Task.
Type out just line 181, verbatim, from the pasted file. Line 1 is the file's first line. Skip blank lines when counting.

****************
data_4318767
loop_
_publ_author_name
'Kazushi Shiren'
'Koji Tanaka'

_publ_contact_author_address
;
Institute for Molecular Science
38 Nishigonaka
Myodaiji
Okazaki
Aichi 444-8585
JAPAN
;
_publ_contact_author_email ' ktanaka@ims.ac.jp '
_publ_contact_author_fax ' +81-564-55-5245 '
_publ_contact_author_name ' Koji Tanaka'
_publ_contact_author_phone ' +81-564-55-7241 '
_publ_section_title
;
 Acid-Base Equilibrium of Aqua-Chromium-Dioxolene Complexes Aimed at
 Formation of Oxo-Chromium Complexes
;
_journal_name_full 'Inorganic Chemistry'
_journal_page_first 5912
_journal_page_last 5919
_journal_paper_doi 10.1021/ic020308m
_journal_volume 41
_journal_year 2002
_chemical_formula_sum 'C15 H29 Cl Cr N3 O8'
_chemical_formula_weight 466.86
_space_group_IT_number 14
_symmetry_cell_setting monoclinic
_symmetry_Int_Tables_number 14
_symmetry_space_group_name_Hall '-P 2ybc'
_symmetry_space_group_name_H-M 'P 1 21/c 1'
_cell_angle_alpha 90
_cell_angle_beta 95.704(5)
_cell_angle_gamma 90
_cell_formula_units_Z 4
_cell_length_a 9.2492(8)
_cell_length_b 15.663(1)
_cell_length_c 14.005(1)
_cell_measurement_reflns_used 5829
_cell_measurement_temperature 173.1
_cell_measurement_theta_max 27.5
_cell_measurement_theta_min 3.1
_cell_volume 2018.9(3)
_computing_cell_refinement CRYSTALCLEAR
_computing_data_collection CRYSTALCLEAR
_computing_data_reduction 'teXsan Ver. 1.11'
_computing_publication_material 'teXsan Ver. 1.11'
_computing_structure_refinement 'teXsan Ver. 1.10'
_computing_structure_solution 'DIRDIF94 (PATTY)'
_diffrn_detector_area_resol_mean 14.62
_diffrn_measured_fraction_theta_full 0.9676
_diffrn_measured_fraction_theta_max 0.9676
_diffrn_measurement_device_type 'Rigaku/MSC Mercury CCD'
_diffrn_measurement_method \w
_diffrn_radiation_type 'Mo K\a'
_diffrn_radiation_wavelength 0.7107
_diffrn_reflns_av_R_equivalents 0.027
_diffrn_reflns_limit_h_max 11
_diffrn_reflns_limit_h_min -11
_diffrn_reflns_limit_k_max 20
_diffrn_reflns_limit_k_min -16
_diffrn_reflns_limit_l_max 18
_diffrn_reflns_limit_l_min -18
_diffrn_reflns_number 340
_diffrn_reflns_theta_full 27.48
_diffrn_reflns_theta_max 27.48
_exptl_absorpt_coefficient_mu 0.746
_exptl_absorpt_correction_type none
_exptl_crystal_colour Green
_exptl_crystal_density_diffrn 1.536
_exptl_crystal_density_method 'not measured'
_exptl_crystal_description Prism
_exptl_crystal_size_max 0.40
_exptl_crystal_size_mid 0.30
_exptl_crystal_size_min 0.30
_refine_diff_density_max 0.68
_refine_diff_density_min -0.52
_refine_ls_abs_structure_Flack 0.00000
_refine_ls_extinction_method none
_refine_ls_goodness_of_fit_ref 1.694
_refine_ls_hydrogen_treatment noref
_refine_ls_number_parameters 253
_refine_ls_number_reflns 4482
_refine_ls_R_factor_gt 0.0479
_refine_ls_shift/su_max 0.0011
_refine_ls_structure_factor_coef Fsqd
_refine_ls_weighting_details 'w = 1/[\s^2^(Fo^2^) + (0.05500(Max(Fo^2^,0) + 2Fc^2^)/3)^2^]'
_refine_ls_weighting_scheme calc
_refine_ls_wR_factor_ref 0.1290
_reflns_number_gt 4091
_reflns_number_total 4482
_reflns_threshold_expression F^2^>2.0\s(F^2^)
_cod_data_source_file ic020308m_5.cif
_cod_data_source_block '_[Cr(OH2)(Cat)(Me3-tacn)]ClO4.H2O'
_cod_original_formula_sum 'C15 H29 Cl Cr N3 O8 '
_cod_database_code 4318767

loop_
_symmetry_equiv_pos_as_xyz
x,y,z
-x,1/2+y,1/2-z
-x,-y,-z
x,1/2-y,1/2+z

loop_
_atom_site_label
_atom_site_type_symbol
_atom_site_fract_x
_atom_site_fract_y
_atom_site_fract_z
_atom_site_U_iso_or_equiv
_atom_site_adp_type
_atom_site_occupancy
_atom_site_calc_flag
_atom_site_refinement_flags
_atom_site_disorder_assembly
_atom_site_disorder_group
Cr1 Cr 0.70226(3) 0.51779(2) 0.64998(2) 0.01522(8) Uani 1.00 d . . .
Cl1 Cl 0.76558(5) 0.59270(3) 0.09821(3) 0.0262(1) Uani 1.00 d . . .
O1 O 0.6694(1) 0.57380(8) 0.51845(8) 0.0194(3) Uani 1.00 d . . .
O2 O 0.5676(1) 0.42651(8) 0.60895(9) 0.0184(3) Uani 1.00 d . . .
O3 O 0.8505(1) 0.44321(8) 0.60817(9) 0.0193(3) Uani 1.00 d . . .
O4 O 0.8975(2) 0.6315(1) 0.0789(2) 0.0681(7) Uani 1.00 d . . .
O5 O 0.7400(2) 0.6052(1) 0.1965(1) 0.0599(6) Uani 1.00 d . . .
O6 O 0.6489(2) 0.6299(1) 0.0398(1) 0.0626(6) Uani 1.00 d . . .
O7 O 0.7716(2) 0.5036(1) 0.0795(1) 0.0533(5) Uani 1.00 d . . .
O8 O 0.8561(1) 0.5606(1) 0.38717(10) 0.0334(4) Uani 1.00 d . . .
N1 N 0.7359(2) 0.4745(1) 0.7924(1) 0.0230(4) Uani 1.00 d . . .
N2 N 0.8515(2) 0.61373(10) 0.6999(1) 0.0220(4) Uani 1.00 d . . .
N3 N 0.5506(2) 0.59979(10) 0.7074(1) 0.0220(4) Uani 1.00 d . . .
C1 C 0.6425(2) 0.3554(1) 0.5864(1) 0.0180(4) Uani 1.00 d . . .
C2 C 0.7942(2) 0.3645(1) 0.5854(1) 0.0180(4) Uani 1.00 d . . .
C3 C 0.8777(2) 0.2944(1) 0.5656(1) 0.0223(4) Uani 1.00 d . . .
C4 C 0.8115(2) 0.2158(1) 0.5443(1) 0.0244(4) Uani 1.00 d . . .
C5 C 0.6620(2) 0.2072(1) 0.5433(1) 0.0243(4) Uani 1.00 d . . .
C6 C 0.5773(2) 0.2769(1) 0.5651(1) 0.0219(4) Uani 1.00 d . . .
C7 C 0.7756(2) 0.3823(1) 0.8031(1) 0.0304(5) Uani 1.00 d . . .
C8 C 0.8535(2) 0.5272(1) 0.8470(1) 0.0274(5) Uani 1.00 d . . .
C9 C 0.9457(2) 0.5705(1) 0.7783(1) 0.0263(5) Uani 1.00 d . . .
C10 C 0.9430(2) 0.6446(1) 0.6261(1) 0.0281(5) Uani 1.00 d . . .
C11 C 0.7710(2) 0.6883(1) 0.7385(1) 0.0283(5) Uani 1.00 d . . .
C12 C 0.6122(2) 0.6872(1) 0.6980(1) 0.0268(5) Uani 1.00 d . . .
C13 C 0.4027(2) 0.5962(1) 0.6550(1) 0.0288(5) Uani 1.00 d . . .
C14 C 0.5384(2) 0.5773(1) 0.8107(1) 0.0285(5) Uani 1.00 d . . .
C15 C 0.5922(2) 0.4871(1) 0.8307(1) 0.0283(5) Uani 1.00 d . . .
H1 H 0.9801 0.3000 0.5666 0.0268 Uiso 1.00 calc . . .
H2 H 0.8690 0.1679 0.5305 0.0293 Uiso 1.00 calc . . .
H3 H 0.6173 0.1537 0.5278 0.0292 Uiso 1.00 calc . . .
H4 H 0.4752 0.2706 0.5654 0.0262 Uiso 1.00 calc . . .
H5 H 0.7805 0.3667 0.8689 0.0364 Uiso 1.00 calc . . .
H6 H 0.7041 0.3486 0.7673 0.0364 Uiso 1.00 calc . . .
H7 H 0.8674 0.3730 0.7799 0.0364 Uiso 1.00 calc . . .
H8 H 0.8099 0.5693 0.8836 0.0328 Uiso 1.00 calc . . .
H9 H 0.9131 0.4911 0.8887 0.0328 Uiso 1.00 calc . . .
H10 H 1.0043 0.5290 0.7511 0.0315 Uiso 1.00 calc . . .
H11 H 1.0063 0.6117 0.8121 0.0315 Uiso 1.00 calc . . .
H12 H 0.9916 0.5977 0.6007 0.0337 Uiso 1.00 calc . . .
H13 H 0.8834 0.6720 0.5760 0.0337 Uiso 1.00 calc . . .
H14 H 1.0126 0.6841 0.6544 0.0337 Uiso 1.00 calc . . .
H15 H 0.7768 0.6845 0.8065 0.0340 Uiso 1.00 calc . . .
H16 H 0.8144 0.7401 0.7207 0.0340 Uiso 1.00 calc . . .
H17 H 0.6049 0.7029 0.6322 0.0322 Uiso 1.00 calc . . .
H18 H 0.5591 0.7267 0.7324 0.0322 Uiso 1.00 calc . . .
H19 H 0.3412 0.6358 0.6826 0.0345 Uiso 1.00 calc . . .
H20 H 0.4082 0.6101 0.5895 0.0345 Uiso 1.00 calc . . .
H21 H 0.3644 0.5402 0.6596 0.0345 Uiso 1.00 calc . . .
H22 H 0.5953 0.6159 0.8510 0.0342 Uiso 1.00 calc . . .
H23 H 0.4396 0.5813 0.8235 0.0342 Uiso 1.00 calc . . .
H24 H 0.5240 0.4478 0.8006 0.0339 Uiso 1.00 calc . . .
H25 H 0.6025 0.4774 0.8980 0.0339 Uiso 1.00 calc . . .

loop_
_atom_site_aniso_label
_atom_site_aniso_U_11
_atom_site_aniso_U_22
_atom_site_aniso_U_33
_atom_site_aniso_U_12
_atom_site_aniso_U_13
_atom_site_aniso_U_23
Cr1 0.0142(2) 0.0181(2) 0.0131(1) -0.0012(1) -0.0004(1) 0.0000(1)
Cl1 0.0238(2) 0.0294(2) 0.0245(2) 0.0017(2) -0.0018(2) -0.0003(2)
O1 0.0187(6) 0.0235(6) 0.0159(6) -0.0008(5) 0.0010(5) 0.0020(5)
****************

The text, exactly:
_atom_site_aniso_U_23